Could it, though? I’m genuinely unsure. Let me think out loud, for a bit.
I think it is a big conceptual problem with the faction war that one side can only gain something by taking it from other players. You can’t destroy Teldrassil or Undercity without making Night Elf or Forsaken players lose a place they all love. Permanently. I think if it is justified or not isn’t the most important thing here. The loss is real either way. And, as many stories tell us, as much as we might be motivated by revenge, any joy we derive from it is usually short-lived, while our grief and loss isn’t.
Even worse, to some degree our yearning for revenge will always stay unfulfilled. We can never root out or even dissolve the other faction, can never kill all the characters we might want to kill.
So it seems that in balance everyone loses out, doesn’t it?
I guess there are possible ways around that.
One way might be to conquer instead of destroying. The Horde takes Teldrassil, the Alliance takes Undercity. Both factions can simultaneously gain and lose stuff. Even better, the loss doesn’t have to feel permanent, since an obvious goal would be to free your stuff from their hands.
This method would have the problem of substancially lowering the stakes, though. Avoiding afflicting losses makes for the feeling of a children’s story, and the people who would prefer a faction war story would usually also prefer something more “real”. They can always throw out casualty numbers, but as long as they don’t really make them relevant to the story they really don’t mean anything…
But at least putting the option of conquest out there and not just all-out destruction might mitigate some problems.
Another way they could go about it would be to give the factions victories at places where the player of the defeated faction never played and thus have no real relation to. There could have been some great victory of the Horde, with great characters on both sides involved, at some Kul Tiran fortress the Alliance player never visited for questing or anything else, for example. The Alliance player would only hear that some fortress fell, while the Horde player would have some real victory on their hands. Remember how the Alliance player rooted out the vampires that were trying to ally themselves to the Horde that the Horde player never got to hear about? It would be just like that. They even tried to give us a personal reason to hate the vampire boss.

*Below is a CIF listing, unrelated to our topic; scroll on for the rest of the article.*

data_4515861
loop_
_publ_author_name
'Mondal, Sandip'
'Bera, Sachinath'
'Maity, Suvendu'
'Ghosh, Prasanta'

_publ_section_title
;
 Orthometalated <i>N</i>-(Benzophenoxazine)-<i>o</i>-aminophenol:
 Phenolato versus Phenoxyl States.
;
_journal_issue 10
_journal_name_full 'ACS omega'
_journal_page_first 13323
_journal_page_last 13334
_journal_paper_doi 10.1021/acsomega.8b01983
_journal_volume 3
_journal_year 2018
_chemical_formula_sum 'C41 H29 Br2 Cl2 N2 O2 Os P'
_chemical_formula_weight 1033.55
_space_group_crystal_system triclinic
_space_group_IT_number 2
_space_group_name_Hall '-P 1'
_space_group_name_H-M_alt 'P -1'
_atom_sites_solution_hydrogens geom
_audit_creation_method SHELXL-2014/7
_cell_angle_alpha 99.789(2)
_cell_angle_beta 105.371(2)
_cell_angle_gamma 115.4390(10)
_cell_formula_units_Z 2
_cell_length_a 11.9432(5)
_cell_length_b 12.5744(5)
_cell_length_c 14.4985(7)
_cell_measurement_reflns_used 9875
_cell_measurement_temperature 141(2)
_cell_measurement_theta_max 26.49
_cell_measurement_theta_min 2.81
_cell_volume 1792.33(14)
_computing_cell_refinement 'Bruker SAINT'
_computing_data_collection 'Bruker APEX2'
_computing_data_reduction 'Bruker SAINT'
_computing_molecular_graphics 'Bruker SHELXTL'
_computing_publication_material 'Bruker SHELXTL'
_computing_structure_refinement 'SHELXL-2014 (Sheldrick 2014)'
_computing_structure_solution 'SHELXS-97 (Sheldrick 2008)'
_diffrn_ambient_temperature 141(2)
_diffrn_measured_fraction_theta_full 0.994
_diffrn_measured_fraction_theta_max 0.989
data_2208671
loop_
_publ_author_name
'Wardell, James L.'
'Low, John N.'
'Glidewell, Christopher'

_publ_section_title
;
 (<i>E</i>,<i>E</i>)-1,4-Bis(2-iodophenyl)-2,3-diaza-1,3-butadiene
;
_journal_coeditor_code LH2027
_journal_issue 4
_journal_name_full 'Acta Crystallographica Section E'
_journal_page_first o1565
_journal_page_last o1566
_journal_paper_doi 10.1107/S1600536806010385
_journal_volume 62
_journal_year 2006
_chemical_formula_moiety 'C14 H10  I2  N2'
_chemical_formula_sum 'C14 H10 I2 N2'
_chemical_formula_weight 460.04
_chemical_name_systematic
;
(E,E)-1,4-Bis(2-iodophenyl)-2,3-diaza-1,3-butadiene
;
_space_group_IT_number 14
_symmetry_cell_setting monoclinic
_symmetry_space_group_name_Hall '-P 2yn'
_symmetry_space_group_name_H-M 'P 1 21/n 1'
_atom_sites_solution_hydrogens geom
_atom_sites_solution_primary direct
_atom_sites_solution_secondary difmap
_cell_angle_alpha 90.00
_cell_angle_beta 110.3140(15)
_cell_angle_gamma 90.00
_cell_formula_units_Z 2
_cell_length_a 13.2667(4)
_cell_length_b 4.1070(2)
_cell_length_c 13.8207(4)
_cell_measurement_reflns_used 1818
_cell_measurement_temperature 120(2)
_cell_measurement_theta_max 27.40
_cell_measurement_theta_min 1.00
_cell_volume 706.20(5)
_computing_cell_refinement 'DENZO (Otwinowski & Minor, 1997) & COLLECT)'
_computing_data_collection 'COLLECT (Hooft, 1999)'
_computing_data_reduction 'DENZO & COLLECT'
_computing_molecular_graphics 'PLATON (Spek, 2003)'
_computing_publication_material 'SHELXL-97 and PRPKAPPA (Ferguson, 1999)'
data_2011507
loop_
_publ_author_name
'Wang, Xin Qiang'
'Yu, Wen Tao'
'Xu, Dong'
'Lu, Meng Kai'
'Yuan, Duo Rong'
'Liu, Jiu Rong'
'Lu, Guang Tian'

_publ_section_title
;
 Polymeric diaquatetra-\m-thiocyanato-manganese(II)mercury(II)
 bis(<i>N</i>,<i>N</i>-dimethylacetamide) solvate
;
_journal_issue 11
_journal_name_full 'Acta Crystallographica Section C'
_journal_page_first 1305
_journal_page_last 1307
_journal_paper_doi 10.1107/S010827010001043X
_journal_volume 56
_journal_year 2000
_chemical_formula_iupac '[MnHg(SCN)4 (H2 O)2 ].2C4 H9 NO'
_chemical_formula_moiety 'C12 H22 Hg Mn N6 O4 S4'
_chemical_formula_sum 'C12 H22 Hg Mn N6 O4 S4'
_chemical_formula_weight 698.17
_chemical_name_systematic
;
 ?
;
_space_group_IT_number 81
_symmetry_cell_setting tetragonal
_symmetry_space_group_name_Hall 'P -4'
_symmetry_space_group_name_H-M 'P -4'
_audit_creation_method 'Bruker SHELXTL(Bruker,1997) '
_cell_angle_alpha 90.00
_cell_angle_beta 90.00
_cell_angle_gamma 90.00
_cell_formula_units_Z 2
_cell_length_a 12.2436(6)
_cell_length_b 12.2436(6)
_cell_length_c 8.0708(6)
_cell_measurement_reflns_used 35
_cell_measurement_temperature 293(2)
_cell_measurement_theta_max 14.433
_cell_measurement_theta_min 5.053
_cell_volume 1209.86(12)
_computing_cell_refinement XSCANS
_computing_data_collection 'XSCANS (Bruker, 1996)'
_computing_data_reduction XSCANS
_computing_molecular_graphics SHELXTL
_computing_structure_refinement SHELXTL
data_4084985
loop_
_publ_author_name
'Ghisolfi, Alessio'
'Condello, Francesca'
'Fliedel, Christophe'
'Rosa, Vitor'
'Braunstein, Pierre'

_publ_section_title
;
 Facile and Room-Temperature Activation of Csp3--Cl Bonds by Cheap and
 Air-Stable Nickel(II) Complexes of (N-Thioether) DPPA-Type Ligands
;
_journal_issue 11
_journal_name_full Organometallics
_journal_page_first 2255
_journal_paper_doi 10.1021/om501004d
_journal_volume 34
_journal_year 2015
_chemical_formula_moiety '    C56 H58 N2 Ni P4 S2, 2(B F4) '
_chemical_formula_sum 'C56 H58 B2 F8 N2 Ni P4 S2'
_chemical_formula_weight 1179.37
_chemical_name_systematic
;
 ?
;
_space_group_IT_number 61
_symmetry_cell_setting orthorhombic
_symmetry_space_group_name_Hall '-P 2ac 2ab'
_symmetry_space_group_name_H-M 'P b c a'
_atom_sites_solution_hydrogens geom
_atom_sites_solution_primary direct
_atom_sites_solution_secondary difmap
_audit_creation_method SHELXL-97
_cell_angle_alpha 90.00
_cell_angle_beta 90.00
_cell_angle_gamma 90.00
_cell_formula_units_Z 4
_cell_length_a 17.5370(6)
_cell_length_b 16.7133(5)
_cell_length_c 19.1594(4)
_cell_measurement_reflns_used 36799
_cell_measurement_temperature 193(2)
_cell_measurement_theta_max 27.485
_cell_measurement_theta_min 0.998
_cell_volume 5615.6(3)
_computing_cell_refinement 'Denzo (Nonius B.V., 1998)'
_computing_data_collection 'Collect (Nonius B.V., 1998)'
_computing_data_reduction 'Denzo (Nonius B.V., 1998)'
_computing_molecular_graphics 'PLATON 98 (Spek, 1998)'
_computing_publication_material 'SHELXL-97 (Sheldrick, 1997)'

…but it also had no impact on the greater story whatsoever. And that is a problem with this way of doing things. You have to give both factions two fully independent storylines that still fit together perfectly. You also can never copy+paste the same quests for the same areas for both sides while doing this. Both certainly shouldn’r be impossible for Blizzard, but it wouldn’t be easy. And in the end… while both factions get the triumphs without feeling the losses… neither faction would get triumphs over the players of the other faction. I am quite certain not everyone would like that (though I might).